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Although not specifically mentioned in their letter, the Christian Leaders for a Nuclear Iran are certainly aware of the Iranian theocracy’s persecution of their nation’s small but vibrant Christian minority, which numbers about 200,000. The U.S. Commission on International Religious Freedom (USCIRF) reported early last month that Iran had incarcerated as many as 70 Christians, both evangelical and Armenian, since Christmas. One Iranian official reportedly denounced them as “parasites” and claimed they were British agents.
Concerns about the Iranian mullahs’ persecution of fellow Christian believers do not typically excite distress by the Religious Left in America, much less the strategic threat that a nuclear Iran would pose to all its neighbors, including Iran, and ultimately the U.S. Several years ago, Jim Wallis’ Sojourners, along with the United Methodist lobby office, the Episcopal Church, and the National Council of Churches, organized a “Words Not War with Iran” campaign to forestall any decisive U.S. supported action to prevent Iranian nukes. “Words Not War with Iran” benignly portrayed the situation as a “conflict” between t he U.S. and Iran that potentially could be ameliorated through the mediation of noble pacifist religious groups like themselves. They simplistically portrayed the choices as U.S. initiated war on Iran versus “dialogue” and “direct engagement” with Iran’s supposedly reasonable theocrats. Although they briefly acknowledged that Iranian nuclear weapons would be undesirable, though not necessarily worse than U.S. nukes, they did not articulate nukes in the hands of crazed Shiite theocrats a uniquely disturbing. They did seem to admit that Iran supports terrorism but did not dwell on it as a major concern. And they did not elaborate on 32 years of police state oppression in Iran under the mullahs. Instead, they cited their own friendly visits to Iran as showcases of Iranian goodwill. They also urged supporters to light oil lamps in their homes in solidarity with the cause of peace with Iran.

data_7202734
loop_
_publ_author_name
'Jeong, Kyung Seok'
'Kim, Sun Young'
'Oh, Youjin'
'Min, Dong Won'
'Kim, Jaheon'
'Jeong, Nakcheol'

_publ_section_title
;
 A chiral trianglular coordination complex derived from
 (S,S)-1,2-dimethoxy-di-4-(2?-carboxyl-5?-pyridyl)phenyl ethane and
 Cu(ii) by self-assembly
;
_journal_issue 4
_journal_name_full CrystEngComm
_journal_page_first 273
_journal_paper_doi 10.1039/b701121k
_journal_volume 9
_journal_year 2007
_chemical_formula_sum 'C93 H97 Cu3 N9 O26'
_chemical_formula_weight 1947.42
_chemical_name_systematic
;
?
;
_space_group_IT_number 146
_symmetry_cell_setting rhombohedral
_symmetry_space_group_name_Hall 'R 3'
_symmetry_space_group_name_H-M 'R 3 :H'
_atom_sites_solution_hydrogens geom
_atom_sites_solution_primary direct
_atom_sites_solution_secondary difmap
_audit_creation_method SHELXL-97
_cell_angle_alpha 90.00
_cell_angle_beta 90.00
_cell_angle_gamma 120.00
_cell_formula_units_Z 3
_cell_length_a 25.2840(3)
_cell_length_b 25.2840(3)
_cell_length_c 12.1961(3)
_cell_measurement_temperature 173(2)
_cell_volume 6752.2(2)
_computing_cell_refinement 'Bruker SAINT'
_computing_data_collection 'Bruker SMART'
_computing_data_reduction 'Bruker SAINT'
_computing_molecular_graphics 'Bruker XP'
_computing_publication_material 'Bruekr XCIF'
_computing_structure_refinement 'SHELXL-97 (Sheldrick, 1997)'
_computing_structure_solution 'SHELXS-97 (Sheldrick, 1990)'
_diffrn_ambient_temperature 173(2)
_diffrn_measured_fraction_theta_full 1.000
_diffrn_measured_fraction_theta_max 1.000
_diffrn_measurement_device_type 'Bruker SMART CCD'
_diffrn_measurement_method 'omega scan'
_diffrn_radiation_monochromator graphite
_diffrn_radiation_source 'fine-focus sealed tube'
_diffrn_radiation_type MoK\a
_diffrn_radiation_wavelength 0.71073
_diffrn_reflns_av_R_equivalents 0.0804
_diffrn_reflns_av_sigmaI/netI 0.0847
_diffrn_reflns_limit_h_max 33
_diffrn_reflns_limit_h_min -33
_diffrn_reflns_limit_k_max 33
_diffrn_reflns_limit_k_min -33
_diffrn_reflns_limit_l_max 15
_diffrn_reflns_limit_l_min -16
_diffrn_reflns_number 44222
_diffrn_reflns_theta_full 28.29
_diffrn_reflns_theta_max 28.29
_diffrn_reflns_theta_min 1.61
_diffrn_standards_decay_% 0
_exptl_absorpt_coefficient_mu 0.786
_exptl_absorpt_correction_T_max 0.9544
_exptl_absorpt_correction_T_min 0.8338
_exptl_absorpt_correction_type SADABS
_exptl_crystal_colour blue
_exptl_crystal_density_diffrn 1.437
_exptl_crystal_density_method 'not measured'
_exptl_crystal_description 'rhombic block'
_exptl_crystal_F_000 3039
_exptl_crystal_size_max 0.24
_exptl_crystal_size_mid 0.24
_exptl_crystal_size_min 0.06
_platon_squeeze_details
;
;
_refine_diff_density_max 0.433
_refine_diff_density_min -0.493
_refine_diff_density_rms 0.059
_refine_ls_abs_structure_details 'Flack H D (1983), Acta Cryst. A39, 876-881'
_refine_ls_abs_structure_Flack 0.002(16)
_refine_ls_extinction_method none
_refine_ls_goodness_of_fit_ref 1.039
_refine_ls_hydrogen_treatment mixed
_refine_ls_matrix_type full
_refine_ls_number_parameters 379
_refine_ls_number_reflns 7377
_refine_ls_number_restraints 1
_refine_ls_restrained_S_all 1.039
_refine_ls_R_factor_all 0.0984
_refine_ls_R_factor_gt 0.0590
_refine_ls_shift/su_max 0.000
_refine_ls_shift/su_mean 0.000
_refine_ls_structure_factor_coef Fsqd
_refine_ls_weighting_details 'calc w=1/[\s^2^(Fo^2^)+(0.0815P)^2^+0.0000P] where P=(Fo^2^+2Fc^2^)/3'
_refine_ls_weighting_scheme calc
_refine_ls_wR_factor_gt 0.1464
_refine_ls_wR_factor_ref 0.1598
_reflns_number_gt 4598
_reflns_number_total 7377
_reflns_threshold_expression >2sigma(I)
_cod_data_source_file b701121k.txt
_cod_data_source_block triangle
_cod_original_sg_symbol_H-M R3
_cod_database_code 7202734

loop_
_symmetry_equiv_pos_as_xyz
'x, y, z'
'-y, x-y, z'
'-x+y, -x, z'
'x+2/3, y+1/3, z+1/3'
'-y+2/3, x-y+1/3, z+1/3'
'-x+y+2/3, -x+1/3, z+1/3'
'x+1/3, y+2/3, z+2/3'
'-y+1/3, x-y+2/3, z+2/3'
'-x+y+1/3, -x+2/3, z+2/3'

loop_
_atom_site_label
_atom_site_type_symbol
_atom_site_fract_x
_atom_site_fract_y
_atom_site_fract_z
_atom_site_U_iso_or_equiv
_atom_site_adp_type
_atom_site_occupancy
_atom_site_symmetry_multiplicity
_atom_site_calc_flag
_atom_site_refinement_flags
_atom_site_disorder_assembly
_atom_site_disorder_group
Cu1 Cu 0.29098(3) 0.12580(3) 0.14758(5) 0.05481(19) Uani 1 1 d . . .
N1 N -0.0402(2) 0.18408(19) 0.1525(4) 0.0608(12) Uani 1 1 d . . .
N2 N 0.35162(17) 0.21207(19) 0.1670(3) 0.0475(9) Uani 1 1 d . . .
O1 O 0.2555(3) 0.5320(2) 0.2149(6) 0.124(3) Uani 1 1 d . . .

This “Words Not War with Iran” coalition seems now mostly to be dormant, since the coalition was presumably less perturbed about the possibility of U.S. actions under the Obama Administration. But the coalition’s study materials helpfully remain on Jim Wallis’s Sojourners website. Presumably the coalition will reactivate when and if the current Administration is perceived to become overly bellicose towards the Iranian mullahs and their nuclear aspirations.
So “Christian Leaders for a Nuclear Free Iran” seems to be the only U.S. religious voice now willing to recognize Iran’s grim reality and urge meaningful action, hopefully making war unnecessary. Meanwhile, the Religious Left will remain mostly silent about Iran and its potential nukes until it becomes alarmed about possible U.S. actions.
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